Healthcare reforms bring lots of good news for the consumers. No annual limits, no exclusion due to preexisting condition, no discrimination against the children, etc. However, to implement these changes proposed by the healthcare reforms, the insurers have to bear the brunt.
Without doubt, there are multiple obligations imposed on the insurers to make sure they comply with the healthcare reforms; otherwise, a penalty of the order of $100 per day could be levied on them.
Though the healthcare reforms could mean more business for the big insurers, who are looking to expand their hold on the market; yet the costs could increase, and the profit will take the reverse route. Even if insurers are able to earn some money by strategizing or with better planning, they are required to spend at least 85% of subscriber premiums on medical costs in large group coverage plans; and at least 80% for individual and small group plans beginning in 2011. By large, there is hardly any profit for insurers post healthcare reforms…
To compensate this huge loss, companies will have to lower their operational and administrative costs. At the same time, HR department will also shell out its weight. Fewer employees would be hired to save costs. Technology implementation will get major focus to make sure the consumers are able to buy health insurance plans with the proposed changes incorporated. To achieve technical front, insurers either will have to develop a new online platform or incorporate third-party portal. Both involve costs for the IT department.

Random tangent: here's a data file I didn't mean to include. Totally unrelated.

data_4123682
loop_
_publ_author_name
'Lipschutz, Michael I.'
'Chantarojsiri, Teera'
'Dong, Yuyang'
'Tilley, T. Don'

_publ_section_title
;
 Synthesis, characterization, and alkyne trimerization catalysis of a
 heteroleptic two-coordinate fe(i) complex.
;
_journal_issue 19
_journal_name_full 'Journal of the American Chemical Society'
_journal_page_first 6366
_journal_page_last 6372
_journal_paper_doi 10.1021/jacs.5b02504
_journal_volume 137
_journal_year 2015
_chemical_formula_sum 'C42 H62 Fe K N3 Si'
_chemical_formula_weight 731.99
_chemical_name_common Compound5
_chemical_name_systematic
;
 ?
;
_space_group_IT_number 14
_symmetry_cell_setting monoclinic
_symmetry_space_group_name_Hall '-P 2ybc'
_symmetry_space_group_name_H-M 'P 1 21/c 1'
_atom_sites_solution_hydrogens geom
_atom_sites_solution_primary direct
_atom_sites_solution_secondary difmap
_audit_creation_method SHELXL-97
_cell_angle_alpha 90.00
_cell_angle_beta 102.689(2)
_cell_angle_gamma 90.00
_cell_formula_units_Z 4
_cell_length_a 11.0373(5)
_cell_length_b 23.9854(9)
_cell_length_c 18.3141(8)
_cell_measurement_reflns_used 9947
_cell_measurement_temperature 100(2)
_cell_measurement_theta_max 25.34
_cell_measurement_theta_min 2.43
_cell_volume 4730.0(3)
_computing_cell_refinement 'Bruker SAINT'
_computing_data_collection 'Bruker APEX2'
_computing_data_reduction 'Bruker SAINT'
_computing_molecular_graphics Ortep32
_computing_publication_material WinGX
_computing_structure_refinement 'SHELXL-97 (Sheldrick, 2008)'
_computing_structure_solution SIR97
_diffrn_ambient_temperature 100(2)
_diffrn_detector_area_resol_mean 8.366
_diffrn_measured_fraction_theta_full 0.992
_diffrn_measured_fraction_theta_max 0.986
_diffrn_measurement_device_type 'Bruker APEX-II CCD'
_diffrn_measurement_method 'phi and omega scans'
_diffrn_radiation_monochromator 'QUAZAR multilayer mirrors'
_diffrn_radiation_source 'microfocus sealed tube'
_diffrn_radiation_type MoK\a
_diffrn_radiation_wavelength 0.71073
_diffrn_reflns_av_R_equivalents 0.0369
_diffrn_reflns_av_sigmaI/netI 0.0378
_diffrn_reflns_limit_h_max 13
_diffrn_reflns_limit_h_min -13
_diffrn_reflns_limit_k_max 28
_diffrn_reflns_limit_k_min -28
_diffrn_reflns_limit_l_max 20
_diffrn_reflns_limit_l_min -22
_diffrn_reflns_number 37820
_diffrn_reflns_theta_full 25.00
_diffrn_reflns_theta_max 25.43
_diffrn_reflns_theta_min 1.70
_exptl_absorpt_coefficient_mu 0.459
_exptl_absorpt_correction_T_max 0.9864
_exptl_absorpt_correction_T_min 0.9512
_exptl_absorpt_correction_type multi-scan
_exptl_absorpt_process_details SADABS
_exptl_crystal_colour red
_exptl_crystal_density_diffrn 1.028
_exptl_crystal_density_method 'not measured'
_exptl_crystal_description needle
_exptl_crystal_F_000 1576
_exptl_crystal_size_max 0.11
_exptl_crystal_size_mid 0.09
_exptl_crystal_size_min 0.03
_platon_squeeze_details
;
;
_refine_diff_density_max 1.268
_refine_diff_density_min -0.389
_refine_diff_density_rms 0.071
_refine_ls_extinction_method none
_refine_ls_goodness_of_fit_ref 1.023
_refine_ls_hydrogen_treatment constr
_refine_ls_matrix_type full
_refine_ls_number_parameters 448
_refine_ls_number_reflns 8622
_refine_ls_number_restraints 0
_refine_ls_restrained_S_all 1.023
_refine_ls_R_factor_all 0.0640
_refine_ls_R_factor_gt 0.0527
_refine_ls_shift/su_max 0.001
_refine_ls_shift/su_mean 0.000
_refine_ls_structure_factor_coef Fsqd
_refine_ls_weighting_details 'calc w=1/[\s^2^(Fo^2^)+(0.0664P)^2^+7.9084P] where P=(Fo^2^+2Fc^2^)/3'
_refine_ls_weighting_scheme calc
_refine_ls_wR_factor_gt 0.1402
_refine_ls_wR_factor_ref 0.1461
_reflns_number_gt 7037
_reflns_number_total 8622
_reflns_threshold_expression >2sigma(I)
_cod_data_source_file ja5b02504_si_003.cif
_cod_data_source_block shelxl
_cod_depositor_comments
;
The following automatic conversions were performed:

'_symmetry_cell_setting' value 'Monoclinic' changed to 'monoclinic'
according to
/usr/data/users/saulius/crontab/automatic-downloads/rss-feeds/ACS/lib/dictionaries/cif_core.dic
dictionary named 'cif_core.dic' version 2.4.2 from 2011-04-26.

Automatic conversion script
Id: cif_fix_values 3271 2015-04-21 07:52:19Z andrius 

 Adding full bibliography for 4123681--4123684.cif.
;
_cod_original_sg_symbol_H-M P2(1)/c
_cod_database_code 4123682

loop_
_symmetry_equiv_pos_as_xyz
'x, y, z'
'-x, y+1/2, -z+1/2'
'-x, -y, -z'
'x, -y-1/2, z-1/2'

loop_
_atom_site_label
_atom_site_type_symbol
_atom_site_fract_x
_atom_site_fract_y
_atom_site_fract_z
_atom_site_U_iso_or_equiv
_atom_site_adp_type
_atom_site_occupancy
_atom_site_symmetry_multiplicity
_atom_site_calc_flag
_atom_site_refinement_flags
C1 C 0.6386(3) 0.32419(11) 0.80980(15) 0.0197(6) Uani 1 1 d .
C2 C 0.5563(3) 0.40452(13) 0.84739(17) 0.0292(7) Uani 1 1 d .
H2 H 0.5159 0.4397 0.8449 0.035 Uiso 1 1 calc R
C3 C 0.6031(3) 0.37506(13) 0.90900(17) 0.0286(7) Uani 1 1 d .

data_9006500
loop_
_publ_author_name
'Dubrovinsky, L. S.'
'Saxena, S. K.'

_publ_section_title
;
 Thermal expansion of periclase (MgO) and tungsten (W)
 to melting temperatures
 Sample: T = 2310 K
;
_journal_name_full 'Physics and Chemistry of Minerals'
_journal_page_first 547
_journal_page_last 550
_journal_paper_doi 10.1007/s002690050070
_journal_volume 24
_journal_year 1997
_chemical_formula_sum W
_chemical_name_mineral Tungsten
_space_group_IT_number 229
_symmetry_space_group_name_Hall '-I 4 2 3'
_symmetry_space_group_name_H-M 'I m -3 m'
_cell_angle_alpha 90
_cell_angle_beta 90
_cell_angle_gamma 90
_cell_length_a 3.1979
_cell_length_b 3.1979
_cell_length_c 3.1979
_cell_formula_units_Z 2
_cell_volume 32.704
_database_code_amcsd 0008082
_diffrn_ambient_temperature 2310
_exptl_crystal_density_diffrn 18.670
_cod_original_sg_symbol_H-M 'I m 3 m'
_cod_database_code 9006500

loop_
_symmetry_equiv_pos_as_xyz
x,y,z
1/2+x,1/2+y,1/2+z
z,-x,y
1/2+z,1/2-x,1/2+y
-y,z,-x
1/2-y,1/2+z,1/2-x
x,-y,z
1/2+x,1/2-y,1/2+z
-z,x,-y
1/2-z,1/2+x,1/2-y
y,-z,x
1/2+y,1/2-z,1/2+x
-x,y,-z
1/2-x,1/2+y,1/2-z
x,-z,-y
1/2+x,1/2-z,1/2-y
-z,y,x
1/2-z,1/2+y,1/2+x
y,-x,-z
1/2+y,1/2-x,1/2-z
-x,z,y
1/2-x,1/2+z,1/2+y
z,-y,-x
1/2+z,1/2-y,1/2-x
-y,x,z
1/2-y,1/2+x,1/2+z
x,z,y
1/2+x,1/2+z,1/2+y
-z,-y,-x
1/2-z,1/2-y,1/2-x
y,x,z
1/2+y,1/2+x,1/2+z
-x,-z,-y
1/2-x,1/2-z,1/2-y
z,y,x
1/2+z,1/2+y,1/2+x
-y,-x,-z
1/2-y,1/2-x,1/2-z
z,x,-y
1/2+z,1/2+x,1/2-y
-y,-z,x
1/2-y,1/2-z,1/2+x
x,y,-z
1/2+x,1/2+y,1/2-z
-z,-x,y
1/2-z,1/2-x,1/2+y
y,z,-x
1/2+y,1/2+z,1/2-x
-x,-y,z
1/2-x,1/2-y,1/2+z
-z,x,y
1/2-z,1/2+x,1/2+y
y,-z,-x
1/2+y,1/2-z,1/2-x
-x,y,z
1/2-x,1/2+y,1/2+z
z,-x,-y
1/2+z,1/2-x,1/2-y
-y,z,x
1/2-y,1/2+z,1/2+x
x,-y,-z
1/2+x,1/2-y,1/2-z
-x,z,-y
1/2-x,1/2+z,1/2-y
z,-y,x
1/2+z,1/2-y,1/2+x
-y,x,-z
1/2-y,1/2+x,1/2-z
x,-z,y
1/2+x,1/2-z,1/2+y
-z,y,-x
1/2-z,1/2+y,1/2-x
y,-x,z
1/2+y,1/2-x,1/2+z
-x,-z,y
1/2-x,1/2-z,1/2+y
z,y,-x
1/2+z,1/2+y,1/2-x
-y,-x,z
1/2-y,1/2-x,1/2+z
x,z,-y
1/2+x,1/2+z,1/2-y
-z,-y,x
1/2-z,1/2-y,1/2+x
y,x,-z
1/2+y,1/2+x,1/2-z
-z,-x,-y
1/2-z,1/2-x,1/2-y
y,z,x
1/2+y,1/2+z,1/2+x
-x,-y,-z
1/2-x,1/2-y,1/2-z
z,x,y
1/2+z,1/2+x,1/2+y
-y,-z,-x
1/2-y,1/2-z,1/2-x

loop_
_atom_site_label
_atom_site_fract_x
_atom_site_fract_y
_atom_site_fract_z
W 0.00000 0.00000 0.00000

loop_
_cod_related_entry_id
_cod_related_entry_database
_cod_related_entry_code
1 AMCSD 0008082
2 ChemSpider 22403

Public option and insurers
Suppose a public option plan is panned out by the government. Insurers would have to drastically reduce their prices in order to compete. But why consider a public option when the companies are already suffering severe revenue fall.
WellPoint, the biggest private health insurer on Wall Street, has around 35 million customers nationwide. Last year, the company paid out 83.6% of revenues in expenses. The net income of the company after tax came out to be 4.1% against the total revenue.
While talking about profitability returns on assets is a key factor. According to analysis by FactSet, WellPoint’s ROA has averaged 5.8% over the past five years.
Overall, cost-wise, insurers are going to face further problems if they have to implement healthcare reforms. Even if a public option is rolled out, it will cut only 4% of insurers’ margin.
It will be extremely hard for smaller insurers to stay in the market as the healthcare reforms start the implementation. At the same time, bigger companies or the ones who want to stay in the market will have to re-plan their strategy to make sure they don’t annihilate their profitability totally.